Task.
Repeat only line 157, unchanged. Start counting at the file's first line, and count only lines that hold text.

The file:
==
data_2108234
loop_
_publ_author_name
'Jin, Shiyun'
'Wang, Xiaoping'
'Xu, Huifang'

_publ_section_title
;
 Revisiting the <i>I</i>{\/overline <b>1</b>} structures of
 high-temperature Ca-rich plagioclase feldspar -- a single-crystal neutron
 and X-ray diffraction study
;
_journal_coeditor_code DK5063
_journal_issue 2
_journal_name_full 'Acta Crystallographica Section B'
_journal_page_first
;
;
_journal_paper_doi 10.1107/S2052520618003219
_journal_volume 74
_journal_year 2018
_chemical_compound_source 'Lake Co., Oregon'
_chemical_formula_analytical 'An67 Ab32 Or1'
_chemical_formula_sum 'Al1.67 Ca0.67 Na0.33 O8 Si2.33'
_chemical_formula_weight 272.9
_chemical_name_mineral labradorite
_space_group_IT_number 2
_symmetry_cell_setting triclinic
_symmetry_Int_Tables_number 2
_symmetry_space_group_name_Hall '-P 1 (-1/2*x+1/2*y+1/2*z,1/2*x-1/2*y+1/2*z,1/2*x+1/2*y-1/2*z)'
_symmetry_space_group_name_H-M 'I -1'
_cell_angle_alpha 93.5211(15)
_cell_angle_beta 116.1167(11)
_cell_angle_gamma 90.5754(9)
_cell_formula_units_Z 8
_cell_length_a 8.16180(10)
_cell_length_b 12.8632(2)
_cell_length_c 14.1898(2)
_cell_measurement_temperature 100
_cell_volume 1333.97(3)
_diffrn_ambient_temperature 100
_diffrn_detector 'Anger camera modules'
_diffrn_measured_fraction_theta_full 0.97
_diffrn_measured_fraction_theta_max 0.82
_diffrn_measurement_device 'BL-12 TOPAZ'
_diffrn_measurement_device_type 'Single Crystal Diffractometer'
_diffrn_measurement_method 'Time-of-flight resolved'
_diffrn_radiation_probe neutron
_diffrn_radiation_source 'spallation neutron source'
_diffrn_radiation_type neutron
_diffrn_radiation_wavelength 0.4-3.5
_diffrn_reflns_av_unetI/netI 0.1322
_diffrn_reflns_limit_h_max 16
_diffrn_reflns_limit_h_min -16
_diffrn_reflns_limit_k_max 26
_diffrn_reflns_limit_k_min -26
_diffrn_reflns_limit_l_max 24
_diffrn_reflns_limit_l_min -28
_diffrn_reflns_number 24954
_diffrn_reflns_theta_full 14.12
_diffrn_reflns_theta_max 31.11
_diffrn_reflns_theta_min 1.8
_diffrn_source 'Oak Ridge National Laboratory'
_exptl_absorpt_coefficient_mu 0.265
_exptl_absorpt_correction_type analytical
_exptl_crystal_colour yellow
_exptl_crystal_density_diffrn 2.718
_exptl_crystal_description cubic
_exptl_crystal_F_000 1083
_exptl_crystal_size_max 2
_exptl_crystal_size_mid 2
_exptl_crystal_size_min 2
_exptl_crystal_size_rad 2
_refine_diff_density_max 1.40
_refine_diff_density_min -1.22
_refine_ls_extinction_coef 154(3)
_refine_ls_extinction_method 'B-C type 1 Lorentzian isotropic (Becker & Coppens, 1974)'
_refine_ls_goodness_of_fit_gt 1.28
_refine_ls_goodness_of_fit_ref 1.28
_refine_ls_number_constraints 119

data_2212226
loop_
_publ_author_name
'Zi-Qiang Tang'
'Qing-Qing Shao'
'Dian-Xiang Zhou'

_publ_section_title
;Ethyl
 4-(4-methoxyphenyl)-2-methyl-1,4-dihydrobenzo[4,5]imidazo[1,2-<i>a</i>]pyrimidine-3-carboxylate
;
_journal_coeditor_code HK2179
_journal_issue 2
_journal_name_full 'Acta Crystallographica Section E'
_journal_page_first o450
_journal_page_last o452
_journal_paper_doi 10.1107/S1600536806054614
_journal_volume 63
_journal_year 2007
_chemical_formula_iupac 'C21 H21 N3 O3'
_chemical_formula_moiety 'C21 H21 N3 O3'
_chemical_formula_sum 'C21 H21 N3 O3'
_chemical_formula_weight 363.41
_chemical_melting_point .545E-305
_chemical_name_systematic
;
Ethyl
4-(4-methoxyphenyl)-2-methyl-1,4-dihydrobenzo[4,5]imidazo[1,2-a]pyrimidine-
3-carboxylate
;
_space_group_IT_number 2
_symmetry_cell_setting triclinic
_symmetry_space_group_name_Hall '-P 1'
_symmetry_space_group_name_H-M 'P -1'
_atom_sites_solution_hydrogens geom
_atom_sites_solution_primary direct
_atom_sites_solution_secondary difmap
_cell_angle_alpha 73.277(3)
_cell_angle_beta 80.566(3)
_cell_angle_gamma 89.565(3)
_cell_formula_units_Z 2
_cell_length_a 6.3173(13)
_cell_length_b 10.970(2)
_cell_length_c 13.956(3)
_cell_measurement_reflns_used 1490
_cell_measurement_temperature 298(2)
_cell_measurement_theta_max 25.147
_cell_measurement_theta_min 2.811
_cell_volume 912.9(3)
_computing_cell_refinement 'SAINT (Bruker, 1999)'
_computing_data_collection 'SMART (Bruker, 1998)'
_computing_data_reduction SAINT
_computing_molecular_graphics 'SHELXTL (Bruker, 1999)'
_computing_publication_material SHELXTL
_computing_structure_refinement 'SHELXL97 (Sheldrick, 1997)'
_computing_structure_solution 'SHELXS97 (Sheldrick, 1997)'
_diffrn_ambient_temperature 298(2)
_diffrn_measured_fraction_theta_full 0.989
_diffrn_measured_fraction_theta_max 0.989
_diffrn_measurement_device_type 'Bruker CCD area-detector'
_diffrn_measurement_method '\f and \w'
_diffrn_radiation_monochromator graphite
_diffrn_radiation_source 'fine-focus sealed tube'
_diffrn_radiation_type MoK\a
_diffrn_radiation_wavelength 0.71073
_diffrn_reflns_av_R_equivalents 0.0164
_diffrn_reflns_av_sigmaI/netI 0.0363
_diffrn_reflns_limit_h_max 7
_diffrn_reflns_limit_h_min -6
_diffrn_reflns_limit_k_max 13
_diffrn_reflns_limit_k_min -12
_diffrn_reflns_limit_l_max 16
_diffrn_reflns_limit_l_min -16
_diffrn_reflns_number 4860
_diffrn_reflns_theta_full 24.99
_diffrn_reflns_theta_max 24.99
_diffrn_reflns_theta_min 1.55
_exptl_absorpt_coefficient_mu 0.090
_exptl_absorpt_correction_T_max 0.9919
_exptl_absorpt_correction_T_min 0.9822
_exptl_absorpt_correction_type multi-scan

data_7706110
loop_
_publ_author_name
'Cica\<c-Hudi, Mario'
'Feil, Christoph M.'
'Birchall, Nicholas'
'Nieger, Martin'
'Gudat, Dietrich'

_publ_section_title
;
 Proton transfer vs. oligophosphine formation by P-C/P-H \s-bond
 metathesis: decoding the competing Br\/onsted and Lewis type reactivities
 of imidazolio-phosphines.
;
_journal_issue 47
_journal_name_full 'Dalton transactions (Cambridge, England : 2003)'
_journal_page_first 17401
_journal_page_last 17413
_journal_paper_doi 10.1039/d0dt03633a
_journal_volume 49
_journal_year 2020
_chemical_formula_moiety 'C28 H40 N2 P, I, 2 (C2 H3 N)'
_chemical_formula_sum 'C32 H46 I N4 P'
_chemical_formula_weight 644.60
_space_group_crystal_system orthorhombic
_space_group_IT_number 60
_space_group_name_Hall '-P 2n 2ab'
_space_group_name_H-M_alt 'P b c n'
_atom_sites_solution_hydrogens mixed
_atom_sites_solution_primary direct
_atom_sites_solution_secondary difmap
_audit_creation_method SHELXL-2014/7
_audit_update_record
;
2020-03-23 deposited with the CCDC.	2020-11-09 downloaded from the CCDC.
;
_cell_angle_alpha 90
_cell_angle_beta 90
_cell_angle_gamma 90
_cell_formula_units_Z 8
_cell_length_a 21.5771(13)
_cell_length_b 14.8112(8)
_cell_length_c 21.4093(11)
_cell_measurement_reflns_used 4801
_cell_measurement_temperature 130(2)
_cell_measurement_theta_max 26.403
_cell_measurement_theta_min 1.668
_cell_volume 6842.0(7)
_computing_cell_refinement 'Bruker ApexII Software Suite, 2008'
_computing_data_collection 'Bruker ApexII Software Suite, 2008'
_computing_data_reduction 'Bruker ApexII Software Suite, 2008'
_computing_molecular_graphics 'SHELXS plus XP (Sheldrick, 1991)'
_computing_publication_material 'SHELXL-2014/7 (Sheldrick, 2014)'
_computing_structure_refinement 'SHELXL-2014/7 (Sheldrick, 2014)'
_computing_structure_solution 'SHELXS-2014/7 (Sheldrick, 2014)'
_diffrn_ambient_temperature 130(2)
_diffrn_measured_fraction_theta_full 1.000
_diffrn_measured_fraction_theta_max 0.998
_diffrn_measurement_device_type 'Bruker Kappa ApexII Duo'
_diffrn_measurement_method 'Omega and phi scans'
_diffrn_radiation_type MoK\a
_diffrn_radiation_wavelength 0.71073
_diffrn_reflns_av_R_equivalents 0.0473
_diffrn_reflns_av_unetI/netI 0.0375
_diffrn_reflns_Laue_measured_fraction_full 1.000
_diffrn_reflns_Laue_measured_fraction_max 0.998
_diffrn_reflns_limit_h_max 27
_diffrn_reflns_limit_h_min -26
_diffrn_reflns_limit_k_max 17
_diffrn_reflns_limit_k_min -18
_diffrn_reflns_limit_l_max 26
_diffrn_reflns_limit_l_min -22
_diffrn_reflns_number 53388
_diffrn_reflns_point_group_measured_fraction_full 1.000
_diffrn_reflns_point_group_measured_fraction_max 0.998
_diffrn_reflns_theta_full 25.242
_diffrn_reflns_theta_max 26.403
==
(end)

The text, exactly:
_exptl_absorpt_coefficient_mu 0.090